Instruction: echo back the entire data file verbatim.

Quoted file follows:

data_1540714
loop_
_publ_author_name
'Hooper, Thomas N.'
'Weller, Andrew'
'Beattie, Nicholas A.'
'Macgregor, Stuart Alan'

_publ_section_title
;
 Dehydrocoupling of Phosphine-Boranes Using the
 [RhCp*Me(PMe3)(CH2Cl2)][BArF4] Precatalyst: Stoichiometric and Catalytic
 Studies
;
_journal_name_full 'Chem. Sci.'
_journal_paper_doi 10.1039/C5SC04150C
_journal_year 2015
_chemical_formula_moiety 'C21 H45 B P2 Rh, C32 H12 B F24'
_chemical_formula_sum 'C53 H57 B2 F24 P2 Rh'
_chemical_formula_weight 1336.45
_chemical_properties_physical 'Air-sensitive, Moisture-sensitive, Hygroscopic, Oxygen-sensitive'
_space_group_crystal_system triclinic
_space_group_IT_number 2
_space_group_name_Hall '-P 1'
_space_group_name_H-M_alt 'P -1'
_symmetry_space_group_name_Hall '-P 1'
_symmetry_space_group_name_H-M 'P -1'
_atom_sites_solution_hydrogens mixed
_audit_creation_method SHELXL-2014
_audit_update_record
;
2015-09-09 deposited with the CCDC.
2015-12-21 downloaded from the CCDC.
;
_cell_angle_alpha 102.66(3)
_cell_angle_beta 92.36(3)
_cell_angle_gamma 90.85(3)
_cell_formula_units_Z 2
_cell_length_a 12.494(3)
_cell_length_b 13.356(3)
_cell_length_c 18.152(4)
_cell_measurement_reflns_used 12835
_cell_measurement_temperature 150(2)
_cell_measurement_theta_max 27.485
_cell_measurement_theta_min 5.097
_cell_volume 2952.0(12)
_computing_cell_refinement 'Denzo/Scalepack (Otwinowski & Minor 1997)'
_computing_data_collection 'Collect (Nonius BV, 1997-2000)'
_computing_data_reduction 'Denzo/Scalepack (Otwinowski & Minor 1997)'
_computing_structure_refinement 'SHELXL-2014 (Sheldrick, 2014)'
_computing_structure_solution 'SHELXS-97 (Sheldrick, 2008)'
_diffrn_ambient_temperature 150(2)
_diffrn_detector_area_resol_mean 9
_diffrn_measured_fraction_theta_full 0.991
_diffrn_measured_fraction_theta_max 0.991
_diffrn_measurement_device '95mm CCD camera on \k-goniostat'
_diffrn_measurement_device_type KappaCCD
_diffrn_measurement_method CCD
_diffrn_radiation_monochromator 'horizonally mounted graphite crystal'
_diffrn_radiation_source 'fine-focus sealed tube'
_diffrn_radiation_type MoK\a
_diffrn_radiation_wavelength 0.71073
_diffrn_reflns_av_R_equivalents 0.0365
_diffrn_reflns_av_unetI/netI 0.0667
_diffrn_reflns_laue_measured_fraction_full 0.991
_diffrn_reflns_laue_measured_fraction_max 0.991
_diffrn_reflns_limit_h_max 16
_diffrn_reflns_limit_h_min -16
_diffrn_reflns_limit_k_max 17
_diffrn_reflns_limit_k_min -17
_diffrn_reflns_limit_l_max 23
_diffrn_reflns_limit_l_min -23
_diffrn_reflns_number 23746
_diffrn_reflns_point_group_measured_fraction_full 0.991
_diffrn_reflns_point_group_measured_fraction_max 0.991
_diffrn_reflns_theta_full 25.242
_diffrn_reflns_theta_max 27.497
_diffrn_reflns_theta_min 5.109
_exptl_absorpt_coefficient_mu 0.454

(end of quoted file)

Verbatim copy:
data_1540714
loop_
_publ_author_name
'Hooper, Thomas N.'
'Weller, Andrew'
'Beattie, Nicholas A.'
'Macgregor, Stuart Alan'

_publ_section_title
;
 Dehydrocoupling of Phosphine-Boranes Using the
 [RhCp*Me(PMe3)(CH2Cl2)][BArF4] Precatalyst: Stoichiometric and Catalytic
 Studies
;
_journal_name_full 'Chem. Sci.'
_journal_paper_doi 10.1039/C5SC04150C
_journal_year 2015
_chemical_formula_moiety 'C21 H45 B P2 Rh, C32 H12 B F24'
_chemical_formula_sum 'C53 H57 B2 F24 P2 Rh'
_chemical_formula_weight 1336.45
_chemical_properties_physical 'Air-sensitive, Moisture-sensitive, Hygroscopic, Oxygen-sensitive'
_space_group_crystal_system triclinic
_space_group_IT_number 2
_space_group_name_Hall '-P 1'
_space_group_name_H-M_alt 'P -1'
_symmetry_space_group_name_Hall '-P 1'
_symmetry_space_group_name_H-M 'P -1'
_atom_sites_solution_hydrogens mixed
_audit_creation_method SHELXL-2014
_audit_update_record
;
2015-09-09 deposited with the CCDC.
2015-12-21 downloaded from the CCDC.
;
_cell_angle_alpha 102.66(3)
_cell_angle_beta 92.36(3)
_cell_angle_gamma 90.85(3)
_cell_formula_units_Z 2
_cell_length_a 12.494(3)
_cell_length_b 13.356(3)
_cell_length_c 18.152(4)
_cell_measurement_reflns_used 12835
_cell_measurement_temperature 150(2)
_cell_measurement_theta_max 27.485
_cell_measurement_theta_min 5.097
_cell_volume 2952.0(12)
_computing_cell_refinement 'Denzo/Scalepack (Otwinowski & Minor 1997)'
_computing_data_collection 'Collect (Nonius BV, 1997-2000)'
_computing_data_reduction 'Denzo/Scalepack (Otwinowski & Minor 1997)'
_computing_structure_refinement 'SHELXL-2014 (Sheldrick, 2014)'
_computing_structure_solution 'SHELXS-97 (Sheldrick, 2008)'
_diffrn_ambient_temperature 150(2)
_diffrn_detector_area_resol_mean 9
_diffrn_measured_fraction_theta_full 0.991
_diffrn_measured_fraction_theta_max 0.991
_diffrn_measurement_device '95mm CCD camera on \k-goniostat'
_diffrn_measurement_device_type KappaCCD
_diffrn_measurement_method CCD
_diffrn_radiation_monochromator 'horizonally mounted graphite crystal'
_diffrn_radiation_source 'fine-focus sealed tube'
_diffrn_radiation_type MoK\a
_diffrn_radiation_wavelength 0.71073
_diffrn_reflns_av_R_equivalents 0.0365
_diffrn_reflns_av_unetI/netI 0.0667
_diffrn_reflns_laue_measured_fraction_full 0.991
_diffrn_reflns_laue_measured_fraction_max 0.991
_diffrn_reflns_limit_h_max 16
_diffrn_reflns_limit_h_min -16
_diffrn_reflns_limit_k_max 17
_diffrn_reflns_limit_k_min -17
_diffrn_reflns_limit_l_max 23
_diffrn_reflns_limit_l_min -23
_diffrn_reflns_number 23746
_diffrn_reflns_point_group_measured_fraction_full 0.991
_diffrn_reflns_point_group_measured_fraction_max 0.991
_diffrn_reflns_theta_full 25.242
_diffrn_reflns_theta_max 27.497
_diffrn_reflns_theta_min 5.109
_exptl_absorpt_coefficient_mu 0.454